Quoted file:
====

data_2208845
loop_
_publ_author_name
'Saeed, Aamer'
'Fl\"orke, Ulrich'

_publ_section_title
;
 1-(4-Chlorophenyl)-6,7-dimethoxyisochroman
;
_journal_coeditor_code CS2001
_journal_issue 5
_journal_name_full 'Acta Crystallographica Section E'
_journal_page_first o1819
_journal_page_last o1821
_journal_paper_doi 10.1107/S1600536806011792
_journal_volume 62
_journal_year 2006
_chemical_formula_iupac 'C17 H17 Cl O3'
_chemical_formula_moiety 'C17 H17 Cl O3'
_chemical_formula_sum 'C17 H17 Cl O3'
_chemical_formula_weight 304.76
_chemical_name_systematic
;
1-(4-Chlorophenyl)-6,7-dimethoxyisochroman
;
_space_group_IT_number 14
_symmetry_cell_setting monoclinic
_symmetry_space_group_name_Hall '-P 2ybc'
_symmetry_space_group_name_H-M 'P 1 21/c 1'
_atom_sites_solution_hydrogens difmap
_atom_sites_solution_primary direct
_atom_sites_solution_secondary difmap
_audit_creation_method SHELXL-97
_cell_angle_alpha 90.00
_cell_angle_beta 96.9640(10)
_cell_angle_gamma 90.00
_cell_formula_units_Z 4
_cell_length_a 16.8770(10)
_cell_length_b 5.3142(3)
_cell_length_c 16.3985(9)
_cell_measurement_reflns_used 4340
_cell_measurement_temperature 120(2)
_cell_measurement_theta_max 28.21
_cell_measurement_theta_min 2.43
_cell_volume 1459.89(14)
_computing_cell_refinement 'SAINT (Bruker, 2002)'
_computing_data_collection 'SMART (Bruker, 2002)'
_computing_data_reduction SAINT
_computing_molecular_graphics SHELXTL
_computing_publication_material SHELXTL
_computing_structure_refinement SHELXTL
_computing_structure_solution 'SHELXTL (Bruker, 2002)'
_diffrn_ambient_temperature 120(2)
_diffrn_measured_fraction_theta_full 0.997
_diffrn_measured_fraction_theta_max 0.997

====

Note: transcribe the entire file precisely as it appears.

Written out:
data_2208845
loop_
_publ_author_name
'Saeed, Aamer'
'Fl\"orke, Ulrich'

_publ_section_title
;
 1-(4-Chlorophenyl)-6,7-dimethoxyisochroman
;
_journal_coeditor_code CS2001
_journal_issue 5
_journal_name_full 'Acta Crystallographica Section E'
_journal_page_first o1819
_journal_page_last o1821
_journal_paper_doi 10.1107/S1600536806011792
_journal_volume 62
_journal_year 2006
_chemical_formula_iupac 'C17 H17 Cl O3'
_chemical_formula_moiety 'C17 H17 Cl O3'
_chemical_formula_sum 'C17 H17 Cl O3'
_chemical_formula_weight 304.76
_chemical_name_systematic
;
1-(4-Chlorophenyl)-6,7-dimethoxyisochroman
;
_space_group_IT_number 14
_symmetry_cell_setting monoclinic
_symmetry_space_group_name_Hall '-P 2ybc'
_symmetry_space_group_name_H-M 'P 1 21/c 1'
_atom_sites_solution_hydrogens difmap
_atom_sites_solution_primary direct
_atom_sites_solution_secondary difmap
_audit_creation_method SHELXL-97
_cell_angle_alpha 90.00
_cell_angle_beta 96.9640(10)
_cell_angle_gamma 90.00
_cell_formula_units_Z 4
_cell_length_a 16.8770(10)
_cell_length_b 5.3142(3)
_cell_length_c 16.3985(9)
_cell_measurement_reflns_used 4340
_cell_measurement_temperature 120(2)
_cell_measurement_theta_max 28.21
_cell_measurement_theta_min 2.43
_cell_volume 1459.89(14)
_computing_cell_refinement 'SAINT (Bruker, 2002)'
_computing_data_collection 'SMART (Bruker, 2002)'
_computing_data_reduction SAINT
_computing_molecular_graphics SHELXTL
_computing_publication_material SHELXTL
_computing_structure_refinement SHELXTL
_computing_structure_solution 'SHELXTL (Bruker, 2002)'
_diffrn_ambient_temperature 120(2)
_diffrn_measured_fraction_theta_full 0.997
_diffrn_measured_fraction_theta_max 0.997